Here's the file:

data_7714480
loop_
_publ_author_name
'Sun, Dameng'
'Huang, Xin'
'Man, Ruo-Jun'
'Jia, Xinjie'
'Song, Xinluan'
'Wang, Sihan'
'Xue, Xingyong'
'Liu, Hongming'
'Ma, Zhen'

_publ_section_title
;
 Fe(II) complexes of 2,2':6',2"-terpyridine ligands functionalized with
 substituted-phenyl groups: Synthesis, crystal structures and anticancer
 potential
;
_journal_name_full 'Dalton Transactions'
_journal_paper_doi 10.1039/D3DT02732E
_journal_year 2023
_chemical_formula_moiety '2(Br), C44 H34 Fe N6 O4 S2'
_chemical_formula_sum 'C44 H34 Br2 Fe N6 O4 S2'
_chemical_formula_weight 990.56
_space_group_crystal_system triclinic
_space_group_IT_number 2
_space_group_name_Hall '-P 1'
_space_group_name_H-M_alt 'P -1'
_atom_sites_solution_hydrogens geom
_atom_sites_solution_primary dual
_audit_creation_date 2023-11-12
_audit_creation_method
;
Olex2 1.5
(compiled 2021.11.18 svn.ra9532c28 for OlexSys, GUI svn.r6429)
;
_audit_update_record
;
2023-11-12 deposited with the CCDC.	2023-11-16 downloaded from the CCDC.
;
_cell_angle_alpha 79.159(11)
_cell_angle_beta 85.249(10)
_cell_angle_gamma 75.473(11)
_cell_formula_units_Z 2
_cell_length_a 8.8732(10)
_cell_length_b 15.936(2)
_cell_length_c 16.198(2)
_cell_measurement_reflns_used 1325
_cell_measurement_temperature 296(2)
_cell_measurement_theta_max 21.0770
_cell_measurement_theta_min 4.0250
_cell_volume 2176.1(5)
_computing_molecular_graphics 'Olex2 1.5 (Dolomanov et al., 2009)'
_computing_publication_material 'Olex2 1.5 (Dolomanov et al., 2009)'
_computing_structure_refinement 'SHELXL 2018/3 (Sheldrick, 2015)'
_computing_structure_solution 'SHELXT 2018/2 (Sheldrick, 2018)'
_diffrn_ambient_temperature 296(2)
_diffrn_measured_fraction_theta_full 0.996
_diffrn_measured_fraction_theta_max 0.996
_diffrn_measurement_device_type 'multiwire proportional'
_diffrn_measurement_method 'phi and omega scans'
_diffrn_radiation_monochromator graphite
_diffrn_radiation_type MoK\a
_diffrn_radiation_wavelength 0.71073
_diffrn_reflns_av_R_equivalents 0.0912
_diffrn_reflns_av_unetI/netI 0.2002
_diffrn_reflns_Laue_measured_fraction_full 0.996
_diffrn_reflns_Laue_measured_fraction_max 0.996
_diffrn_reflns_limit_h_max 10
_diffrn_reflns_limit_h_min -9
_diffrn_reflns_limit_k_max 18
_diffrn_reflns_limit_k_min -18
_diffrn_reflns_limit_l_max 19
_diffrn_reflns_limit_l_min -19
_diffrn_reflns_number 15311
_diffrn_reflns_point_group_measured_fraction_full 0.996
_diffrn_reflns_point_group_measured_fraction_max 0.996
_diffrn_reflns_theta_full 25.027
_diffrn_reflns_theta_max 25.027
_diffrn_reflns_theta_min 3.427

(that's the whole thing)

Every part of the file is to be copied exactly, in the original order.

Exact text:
data_7714480
loop_
_publ_author_name
'Sun, Dameng'
'Huang, Xin'
'Man, Ruo-Jun'
'Jia, Xinjie'
'Song, Xinluan'
'Wang, Sihan'
'Xue, Xingyong'
'Liu, Hongming'
'Ma, Zhen'

_publ_section_title
;
 Fe(II) complexes of 2,2':6',2"-terpyridine ligands functionalized with
 substituted-phenyl groups: Synthesis, crystal structures and anticancer
 potential
;
_journal_name_full 'Dalton Transactions'
_journal_paper_doi 10.1039/D3DT02732E
_journal_year 2023
_chemical_formula_moiety '2(Br), C44 H34 Fe N6 O4 S2'
_chemical_formula_sum 'C44 H34 Br2 Fe N6 O4 S2'
_chemical_formula_weight 990.56
_space_group_crystal_system triclinic
_space_group_IT_number 2
_space_group_name_Hall '-P 1'
_space_group_name_H-M_alt 'P -1'
_atom_sites_solution_hydrogens geom
_atom_sites_solution_primary dual
_audit_creation_date 2023-11-12
_audit_creation_method
;
Olex2 1.5
(compiled 2021.11.18 svn.ra9532c28 for OlexSys, GUI svn.r6429)
;
_audit_update_record
;
2023-11-12 deposited with the CCDC.	2023-11-16 downloaded from the CCDC.
;
_cell_angle_alpha 79.159(11)
_cell_angle_beta 85.249(10)
_cell_angle_gamma 75.473(11)
_cell_formula_units_Z 2
_cell_length_a 8.8732(10)
_cell_length_b 15.936(2)
_cell_length_c 16.198(2)
_cell_measurement_reflns_used 1325
_cell_measurement_temperature 296(2)
_cell_measurement_theta_max 21.0770
_cell_measurement_theta_min 4.0250
_cell_volume 2176.1(5)
_computing_molecular_graphics 'Olex2 1.5 (Dolomanov et al., 2009)'
_computing_publication_material 'Olex2 1.5 (Dolomanov et al., 2009)'
_computing_structure_refinement 'SHELXL 2018/3 (Sheldrick, 2015)'
_computing_structure_solution 'SHELXT 2018/2 (Sheldrick, 2018)'
_diffrn_ambient_temperature 296(2)
_diffrn_measured_fraction_theta_full 0.996
_diffrn_measured_fraction_theta_max 0.996
_diffrn_measurement_device_type 'multiwire proportional'
_diffrn_measurement_method 'phi and omega scans'
_diffrn_radiation_monochromator graphite
_diffrn_radiation_type MoK\a
_diffrn_radiation_wavelength 0.71073
_diffrn_reflns_av_R_equivalents 0.0912
_diffrn_reflns_av_unetI/netI 0.2002
_diffrn_reflns_Laue_measured_fraction_full 0.996
_diffrn_reflns_Laue_measured_fraction_max 0.996
_diffrn_reflns_limit_h_max 10
_diffrn_reflns_limit_h_min -9
_diffrn_reflns_limit_k_max 18
_diffrn_reflns_limit_k_min -18
_diffrn_reflns_limit_l_max 19
_diffrn_reflns_limit_l_min -19
_diffrn_reflns_number 15311
_diffrn_reflns_point_group_measured_fraction_full 0.996
_diffrn_reflns_point_group_measured_fraction_max 0.996
_diffrn_reflns_theta_full 25.027
_diffrn_reflns_theta_max 25.027
_diffrn_reflns_theta_min 3.427